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    Asthma Foundation NSW warns of home heater danger

    Asthma Foundation NSW

    A consumer survey by Asthma Foundation NSW reveals that almost 70 per cent of consumers were not aware of the impact of their heating choices on their health. Only a miniscule 7 per cent cited health as their main priority when choosing a model.

    Asthma Foundation NSW is urging consumers to choose their winter heating options carefully after conducting the consumer survey.

    The survey of 790 NSW consumers, primarily people living with asthma, shows only 1 in 3 people think their home heating choices will impact on their health. The main factors influencing choice were warmth (25 per cent) and whatever they had available in their homes (19 per cent). Surprisingly, only 21 per cent cited the cost of an appliance or fuel as an important factor in their choice.

    The most popular forms of heating among respondents were: reverse cycle or ducted electrical heating (33 per cent), electric heating (17 per cent), unflued gas heaters (16 per cent) and wood/coal-burning (14 per cent).

    Michele Goldman, CEO of Asthma Foundation NSW says the organisation was alarmed to discover how few made the link between heating appliances and health and therefore didn’t view health impact as a priority when making heating choices, particularly those with asthma using unflued gas heaters.

    She explains that the estimated one million heaters are releasing into lounge rooms across Australia a toxic cocktail of gases, such as Nitrogen Dioxide, Carbon Monoxide and Formaldehyde and small particulate matter dubbed ‘the new asbestos’ by scientists. An estimated 90 per cent of gas heaters in New South Wales are unflued, and do not have a chimney or vent pipe diverting the toxins outside the house, forcing the gases to remain in the home.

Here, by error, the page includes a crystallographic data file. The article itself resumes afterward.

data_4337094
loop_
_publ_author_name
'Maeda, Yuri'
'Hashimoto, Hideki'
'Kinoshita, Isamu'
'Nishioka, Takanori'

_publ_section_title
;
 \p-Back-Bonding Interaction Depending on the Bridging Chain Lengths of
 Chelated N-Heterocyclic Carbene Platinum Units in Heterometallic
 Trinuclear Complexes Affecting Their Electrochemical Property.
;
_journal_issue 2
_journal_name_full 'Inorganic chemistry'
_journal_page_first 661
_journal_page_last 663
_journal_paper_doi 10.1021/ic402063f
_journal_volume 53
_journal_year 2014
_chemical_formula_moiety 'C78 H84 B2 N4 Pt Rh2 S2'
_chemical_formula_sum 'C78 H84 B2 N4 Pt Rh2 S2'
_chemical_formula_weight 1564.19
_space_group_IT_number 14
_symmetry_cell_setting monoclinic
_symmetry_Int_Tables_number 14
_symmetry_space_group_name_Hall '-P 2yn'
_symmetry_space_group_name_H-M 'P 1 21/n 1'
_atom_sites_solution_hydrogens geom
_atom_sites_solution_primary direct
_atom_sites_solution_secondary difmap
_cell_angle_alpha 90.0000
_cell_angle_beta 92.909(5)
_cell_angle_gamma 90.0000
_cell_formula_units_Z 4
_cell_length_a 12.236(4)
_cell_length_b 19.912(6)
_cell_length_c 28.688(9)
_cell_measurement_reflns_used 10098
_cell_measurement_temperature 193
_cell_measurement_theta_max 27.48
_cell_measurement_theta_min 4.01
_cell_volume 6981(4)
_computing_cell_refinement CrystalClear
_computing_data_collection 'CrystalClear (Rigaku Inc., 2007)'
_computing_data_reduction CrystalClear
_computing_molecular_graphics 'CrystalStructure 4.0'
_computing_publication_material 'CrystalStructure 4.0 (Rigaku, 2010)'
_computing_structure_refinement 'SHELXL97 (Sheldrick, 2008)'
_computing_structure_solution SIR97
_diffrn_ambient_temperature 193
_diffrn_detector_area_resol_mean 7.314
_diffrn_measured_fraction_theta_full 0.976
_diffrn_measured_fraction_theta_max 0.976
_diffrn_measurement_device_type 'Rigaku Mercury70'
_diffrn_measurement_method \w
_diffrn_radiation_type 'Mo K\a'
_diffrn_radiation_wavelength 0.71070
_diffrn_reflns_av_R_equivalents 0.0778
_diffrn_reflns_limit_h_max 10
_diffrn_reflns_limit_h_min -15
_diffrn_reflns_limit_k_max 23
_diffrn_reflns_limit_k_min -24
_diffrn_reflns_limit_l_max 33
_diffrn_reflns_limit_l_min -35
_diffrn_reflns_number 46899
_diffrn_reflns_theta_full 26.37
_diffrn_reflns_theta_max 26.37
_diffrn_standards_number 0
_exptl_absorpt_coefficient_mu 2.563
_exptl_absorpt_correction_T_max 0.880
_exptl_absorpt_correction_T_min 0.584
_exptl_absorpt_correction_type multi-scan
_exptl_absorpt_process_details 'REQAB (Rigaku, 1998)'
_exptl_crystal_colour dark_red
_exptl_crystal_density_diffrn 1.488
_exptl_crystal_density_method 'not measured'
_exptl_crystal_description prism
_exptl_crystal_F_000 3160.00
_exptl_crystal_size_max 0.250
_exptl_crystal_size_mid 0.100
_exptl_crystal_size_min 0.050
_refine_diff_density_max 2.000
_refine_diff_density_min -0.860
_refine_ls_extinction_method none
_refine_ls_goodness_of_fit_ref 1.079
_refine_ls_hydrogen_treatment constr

Last year a Victorian coroner found that the presence of a high concentration of Carbon Monoxide from a faulty, unserviced unflued heater that was being operated in an unventilated room caused the deaths of Chase (8) and Tyler (6) Robinson. The coroner urged state-wide agencies to better educate people about the dangers of Carbon Monoxide and to have home appliances serviced every two years.

    Professor Peter Sly, Deputy Director of Queensland Children’s Medical Research Institute has done extensive research into the effects of unflued heaters on health. Professor Sly says that Carbon Monoxide and Formaldehyde from these heaters can be deadly, but the Nitrogen Dioxide (NO2) they produce can also be hazardous to health with many scientific studies showing it can affect the respiratory system, even at quite low levels, and especially people with asthma, or respiratory and heart conditions.

    A 2010 Woolcock Institute study into the school heaters in 51,000 NSW public schools concluded that ‘exposure to low NOX unflued gas heaters causes increased respiratory symptoms, particularly in atopic (hypersensitive to allergies) children… It is important to seek alternative sources of heating that do not have adverse effects on health’.

    NSW is currently the only state in Australia to use unflued gas heaters in schools. Ms Goldman comments that an education campaign is urgently needed in NSW and the Foundation is keen to partner with the health authorities on easily accessible, scientifically verifiable information about how various types of heaters might affect health and how to operate them safely.

    Asthma Foundation NSW recommends that people with gas heaters have a flue or vent fitted, which takes the harmful gases outside the house and that gas appliances be inspected by a licensed gas fitter at least every two years to prevent the kind of terrible tragedy that occurred in Victoria.

    Rooms need to be cross-ventilated, by opening windows and/or doors, and gas heaters should never be used in bathrooms, caravans, or bedrooms, especially with sleeping children. Gas heaters also produce water vapour, resulting in increased humidity, mould and growth of other microorganisms, which can exacerbate asthma symptoms.

    Ms Goldman urged all consumers to look again at their heating options, especially if they are living with asthma.

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